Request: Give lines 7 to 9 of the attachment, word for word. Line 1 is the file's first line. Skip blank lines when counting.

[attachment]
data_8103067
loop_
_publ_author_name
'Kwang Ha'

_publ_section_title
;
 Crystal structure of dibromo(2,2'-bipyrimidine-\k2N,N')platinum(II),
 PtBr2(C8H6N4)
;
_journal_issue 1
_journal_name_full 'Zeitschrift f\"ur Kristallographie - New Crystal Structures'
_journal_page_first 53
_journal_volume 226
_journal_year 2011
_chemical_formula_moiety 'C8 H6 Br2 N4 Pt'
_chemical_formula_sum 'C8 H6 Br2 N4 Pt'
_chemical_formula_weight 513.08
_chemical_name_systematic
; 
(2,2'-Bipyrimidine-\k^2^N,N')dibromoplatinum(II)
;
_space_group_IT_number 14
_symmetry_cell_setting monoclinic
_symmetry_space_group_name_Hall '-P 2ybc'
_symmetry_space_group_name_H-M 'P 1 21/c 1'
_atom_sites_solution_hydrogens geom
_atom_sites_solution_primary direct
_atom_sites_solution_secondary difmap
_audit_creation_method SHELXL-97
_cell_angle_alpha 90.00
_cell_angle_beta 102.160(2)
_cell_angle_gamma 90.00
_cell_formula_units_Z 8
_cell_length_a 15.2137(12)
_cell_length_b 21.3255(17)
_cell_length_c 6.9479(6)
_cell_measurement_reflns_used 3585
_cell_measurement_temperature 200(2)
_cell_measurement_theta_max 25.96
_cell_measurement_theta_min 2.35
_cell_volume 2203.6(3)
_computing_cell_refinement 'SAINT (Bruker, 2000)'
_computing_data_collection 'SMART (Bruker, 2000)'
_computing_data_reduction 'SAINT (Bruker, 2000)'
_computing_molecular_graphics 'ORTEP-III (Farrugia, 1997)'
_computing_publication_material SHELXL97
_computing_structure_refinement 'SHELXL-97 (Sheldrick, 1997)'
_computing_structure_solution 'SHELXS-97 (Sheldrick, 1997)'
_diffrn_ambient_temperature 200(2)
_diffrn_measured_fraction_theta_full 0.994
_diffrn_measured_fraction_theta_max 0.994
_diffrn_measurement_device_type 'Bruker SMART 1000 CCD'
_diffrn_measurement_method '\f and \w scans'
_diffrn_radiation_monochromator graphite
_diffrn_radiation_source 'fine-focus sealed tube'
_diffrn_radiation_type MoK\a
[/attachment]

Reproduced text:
 Crystal structure of dibromo(2,2'-bipyrimidine-\k2N,N')platinum(II),
 PtBr2(C8H6N4)
;